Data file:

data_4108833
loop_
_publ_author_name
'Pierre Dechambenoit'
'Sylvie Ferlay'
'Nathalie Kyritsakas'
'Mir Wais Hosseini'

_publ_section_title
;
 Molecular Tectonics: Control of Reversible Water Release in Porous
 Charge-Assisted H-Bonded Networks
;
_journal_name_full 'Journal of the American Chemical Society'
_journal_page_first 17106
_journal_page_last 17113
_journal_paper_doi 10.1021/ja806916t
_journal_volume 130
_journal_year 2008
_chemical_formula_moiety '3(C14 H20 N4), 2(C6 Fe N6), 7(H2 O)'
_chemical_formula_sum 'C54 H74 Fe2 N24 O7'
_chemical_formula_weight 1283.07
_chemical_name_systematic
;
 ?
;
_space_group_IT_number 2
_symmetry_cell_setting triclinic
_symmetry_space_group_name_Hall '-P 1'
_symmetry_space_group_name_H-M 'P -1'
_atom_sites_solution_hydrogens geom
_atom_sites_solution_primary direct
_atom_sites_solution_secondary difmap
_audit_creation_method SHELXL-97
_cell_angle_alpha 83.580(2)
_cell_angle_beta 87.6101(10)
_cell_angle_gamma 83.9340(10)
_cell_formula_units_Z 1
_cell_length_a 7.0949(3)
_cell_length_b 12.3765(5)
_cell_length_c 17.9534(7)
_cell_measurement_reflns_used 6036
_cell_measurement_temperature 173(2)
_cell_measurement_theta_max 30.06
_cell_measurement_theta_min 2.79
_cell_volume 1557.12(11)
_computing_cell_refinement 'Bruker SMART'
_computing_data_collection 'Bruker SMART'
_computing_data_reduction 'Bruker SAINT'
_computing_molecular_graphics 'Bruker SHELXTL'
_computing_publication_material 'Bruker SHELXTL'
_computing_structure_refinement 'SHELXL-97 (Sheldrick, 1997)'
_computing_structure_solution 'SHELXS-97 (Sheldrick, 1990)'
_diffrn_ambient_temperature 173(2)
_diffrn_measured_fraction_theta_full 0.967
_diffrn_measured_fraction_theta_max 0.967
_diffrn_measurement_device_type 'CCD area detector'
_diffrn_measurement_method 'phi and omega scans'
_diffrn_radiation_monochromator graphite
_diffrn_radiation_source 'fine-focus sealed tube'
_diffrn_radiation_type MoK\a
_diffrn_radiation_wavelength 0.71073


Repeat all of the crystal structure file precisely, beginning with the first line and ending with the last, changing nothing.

data_4108833
loop_
_publ_author_name
'Pierre Dechambenoit'
'Sylvie Ferlay'
'Nathalie Kyritsakas'
'Mir Wais Hosseini'

_publ_section_title
;
 Molecular Tectonics: Control of Reversible Water Release in Porous
 Charge-Assisted H-Bonded Networks
;
_journal_name_full 'Journal of the American Chemical Society'
_journal_page_first 17106
_journal_page_last 17113
_journal_paper_doi 10.1021/ja806916t
_journal_volume 130
_journal_year 2008
_chemical_formula_moiety '3(C14 H20 N4), 2(C6 Fe N6), 7(H2 O)'
_chemical_formula_sum 'C54 H74 Fe2 N24 O7'
_chemical_formula_weight 1283.07
_chemical_name_systematic
;
 ?
;
_space_group_IT_number 2
_symmetry_cell_setting triclinic
_symmetry_space_group_name_Hall '-P 1'
_symmetry_space_group_name_H-M 'P -1'
_atom_sites_solution_hydrogens geom
_atom_sites_solution_primary direct
_atom_sites_solution_secondary difmap
_audit_creation_method SHELXL-97
_cell_angle_alpha 83.580(2)
_cell_angle_beta 87.6101(10)
_cell_angle_gamma 83.9340(10)
_cell_formula_units_Z 1
_cell_length_a 7.0949(3)
_cell_length_b 12.3765(5)
_cell_length_c 17.9534(7)
_cell_measurement_reflns_used 6036
_cell_measurement_temperature 173(2)
_cell_measurement_theta_max 30.06
_cell_measurement_theta_min 2.79
_cell_volume 1557.12(11)
_computing_cell_refinement 'Bruker SMART'
_computing_data_collection 'Bruker SMART'
_computing_data_reduction 'Bruker SAINT'
_computing_molecular_graphics 'Bruker SHELXTL'
_computing_publication_material 'Bruker SHELXTL'
_computing_structure_refinement 'SHELXL-97 (Sheldrick, 1997)'
_computing_structure_solution 'SHELXS-97 (Sheldrick, 1990)'
_diffrn_ambient_temperature 173(2)
_diffrn_measured_fraction_theta_full 0.967
_diffrn_measured_fraction_theta_max 0.967
_diffrn_measurement_device_type 'CCD area detector'
_diffrn_measurement_method 'phi and omega scans'
_diffrn_radiation_monochromator graphite
_diffrn_radiation_source 'fine-focus sealed tube'
_diffrn_radiation_type MoK\a
_diffrn_radiation_wavelength 0.71073